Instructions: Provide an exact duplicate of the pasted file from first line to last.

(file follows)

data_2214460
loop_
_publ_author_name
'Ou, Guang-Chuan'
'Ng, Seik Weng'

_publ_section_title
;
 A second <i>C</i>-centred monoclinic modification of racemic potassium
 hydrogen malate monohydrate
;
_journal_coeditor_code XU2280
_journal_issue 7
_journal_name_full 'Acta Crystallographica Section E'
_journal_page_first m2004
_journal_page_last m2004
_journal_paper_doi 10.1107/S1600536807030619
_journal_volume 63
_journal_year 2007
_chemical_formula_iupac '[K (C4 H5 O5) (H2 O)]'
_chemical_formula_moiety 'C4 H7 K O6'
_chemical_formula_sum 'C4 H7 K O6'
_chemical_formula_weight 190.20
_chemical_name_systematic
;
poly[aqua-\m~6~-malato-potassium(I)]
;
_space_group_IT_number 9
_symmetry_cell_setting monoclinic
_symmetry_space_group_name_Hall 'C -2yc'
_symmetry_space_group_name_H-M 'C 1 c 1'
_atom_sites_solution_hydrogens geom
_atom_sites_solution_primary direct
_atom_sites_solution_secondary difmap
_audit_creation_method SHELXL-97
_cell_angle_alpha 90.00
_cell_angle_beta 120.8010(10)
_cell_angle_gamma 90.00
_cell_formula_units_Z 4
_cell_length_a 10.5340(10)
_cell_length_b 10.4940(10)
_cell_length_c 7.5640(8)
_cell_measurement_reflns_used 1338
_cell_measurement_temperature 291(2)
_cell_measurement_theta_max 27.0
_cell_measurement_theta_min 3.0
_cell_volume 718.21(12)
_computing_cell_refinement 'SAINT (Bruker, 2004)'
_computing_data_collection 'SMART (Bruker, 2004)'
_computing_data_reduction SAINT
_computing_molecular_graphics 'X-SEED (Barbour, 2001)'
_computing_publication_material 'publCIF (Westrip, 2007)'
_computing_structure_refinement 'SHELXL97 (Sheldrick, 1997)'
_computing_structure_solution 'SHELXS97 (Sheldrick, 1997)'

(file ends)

data_2214460
loop_
_publ_author_name
'Ou, Guang-Chuan'
'Ng, Seik Weng'

_publ_section_title
;
 A second <i>C</i>-centred monoclinic modification of racemic potassium
 hydrogen malate monohydrate
;
_journal_coeditor_code XU2280
_journal_issue 7
_journal_name_full 'Acta Crystallographica Section E'
_journal_page_first m2004
_journal_page_last m2004
_journal_paper_doi 10.1107/S1600536807030619
_journal_volume 63
_journal_year 2007
_chemical_formula_iupac '[K (C4 H5 O5) (H2 O)]'
_chemical_formula_moiety 'C4 H7 K O6'
_chemical_formula_sum 'C4 H7 K O6'
_chemical_formula_weight 190.20
_chemical_name_systematic
;
poly[aqua-\m~6~-malato-potassium(I)]
;
_space_group_IT_number 9
_symmetry_cell_setting monoclinic
_symmetry_space_group_name_Hall 'C -2yc'
_symmetry_space_group_name_H-M 'C 1 c 1'
_atom_sites_solution_hydrogens geom
_atom_sites_solution_primary direct
_atom_sites_solution_secondary difmap
_audit_creation_method SHELXL-97
_cell_angle_alpha 90.00
_cell_angle_beta 120.8010(10)
_cell_angle_gamma 90.00
_cell_formula_units_Z 4
_cell_length_a 10.5340(10)
_cell_length_b 10.4940(10)
_cell_length_c 7.5640(8)
_cell_measurement_reflns_used 1338
_cell_measurement_temperature 291(2)
_cell_measurement_theta_max 27.0
_cell_measurement_theta_min 3.0
_cell_volume 718.21(12)
_computing_cell_refinement 'SAINT (Bruker, 2004)'
_computing_data_collection 'SMART (Bruker, 2004)'
_computing_data_reduction SAINT
_computing_molecular_graphics 'X-SEED (Barbour, 2001)'
_computing_publication_material 'publCIF (Westrip, 2007)'
_computing_structure_refinement 'SHELXL97 (Sheldrick, 1997)'
_computing_structure_solution 'SHELXS97 (Sheldrick, 1997)'